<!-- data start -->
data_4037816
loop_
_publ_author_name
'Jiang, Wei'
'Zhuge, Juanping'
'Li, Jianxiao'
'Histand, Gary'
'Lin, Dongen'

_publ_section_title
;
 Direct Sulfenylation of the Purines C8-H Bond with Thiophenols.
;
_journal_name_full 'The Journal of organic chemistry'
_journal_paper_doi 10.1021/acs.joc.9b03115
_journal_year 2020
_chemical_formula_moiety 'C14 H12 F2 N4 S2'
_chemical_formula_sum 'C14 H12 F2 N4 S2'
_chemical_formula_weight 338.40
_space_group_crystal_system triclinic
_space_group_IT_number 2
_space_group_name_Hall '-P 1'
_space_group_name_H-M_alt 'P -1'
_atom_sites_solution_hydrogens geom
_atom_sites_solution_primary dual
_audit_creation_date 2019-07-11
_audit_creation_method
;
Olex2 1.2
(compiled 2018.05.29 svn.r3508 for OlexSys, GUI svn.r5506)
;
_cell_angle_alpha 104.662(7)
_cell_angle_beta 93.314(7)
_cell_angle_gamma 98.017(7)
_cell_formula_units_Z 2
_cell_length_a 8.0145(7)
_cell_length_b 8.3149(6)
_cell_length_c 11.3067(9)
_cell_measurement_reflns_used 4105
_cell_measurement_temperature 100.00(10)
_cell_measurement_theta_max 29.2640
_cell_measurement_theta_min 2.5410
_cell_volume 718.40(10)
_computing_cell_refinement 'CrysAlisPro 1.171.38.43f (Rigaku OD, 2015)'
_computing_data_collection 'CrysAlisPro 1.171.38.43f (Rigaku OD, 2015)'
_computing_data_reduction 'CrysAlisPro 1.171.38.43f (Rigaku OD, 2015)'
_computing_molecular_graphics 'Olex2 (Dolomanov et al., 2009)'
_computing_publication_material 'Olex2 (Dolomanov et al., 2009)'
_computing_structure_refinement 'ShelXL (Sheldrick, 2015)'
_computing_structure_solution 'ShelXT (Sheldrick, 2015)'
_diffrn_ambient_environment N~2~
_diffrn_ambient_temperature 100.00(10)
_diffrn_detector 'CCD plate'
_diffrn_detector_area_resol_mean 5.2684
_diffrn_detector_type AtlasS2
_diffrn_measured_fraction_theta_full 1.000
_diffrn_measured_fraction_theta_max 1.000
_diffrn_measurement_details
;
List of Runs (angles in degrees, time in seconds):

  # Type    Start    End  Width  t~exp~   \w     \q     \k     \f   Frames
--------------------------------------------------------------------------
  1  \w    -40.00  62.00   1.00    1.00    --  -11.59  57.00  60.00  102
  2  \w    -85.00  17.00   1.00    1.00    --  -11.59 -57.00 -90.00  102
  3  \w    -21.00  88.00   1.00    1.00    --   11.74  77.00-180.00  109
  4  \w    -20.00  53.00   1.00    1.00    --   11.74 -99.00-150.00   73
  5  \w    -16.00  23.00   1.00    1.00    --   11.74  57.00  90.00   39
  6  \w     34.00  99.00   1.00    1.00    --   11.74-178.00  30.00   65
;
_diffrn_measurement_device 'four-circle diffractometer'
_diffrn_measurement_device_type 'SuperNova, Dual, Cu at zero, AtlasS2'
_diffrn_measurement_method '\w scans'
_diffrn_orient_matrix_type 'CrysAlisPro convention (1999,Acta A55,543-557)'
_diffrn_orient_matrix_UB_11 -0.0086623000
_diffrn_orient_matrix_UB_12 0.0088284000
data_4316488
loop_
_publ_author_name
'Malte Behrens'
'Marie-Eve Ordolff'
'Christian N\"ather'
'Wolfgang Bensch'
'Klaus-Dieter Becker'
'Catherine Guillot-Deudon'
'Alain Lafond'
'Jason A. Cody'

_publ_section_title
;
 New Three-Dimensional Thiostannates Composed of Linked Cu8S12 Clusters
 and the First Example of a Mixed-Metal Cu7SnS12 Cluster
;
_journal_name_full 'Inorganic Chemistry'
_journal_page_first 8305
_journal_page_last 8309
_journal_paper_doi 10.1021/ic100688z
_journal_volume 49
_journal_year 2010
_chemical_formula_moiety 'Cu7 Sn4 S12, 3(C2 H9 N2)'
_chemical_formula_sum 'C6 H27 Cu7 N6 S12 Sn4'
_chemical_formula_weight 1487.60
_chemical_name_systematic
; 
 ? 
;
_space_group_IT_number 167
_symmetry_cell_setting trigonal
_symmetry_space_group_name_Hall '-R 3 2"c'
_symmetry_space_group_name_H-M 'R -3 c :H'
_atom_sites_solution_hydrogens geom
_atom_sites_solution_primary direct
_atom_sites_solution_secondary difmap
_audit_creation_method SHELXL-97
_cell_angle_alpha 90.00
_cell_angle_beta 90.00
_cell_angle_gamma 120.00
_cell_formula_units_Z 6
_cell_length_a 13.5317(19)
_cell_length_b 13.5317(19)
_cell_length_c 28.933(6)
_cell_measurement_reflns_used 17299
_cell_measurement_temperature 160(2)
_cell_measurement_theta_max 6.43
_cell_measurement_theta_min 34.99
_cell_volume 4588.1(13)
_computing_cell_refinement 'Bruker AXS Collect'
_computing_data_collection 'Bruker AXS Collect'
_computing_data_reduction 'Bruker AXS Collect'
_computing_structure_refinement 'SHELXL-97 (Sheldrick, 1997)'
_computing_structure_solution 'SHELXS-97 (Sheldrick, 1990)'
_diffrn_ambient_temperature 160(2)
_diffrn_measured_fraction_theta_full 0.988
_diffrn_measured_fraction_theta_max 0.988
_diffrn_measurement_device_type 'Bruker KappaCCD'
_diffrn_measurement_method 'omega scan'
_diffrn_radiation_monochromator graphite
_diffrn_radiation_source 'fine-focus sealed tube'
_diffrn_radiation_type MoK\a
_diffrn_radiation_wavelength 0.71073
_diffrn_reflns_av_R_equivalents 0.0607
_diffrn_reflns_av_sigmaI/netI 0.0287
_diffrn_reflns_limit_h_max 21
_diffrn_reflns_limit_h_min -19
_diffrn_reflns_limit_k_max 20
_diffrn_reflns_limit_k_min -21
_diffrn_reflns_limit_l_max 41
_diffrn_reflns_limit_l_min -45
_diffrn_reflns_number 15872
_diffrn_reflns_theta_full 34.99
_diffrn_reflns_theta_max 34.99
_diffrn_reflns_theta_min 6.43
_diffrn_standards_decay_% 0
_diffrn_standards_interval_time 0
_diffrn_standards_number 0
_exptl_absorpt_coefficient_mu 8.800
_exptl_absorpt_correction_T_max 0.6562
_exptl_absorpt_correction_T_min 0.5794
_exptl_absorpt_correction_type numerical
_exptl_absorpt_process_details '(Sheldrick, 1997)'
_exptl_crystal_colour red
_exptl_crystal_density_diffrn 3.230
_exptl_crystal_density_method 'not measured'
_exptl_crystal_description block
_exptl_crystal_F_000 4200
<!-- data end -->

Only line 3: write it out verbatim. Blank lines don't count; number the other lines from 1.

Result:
_publ_author_name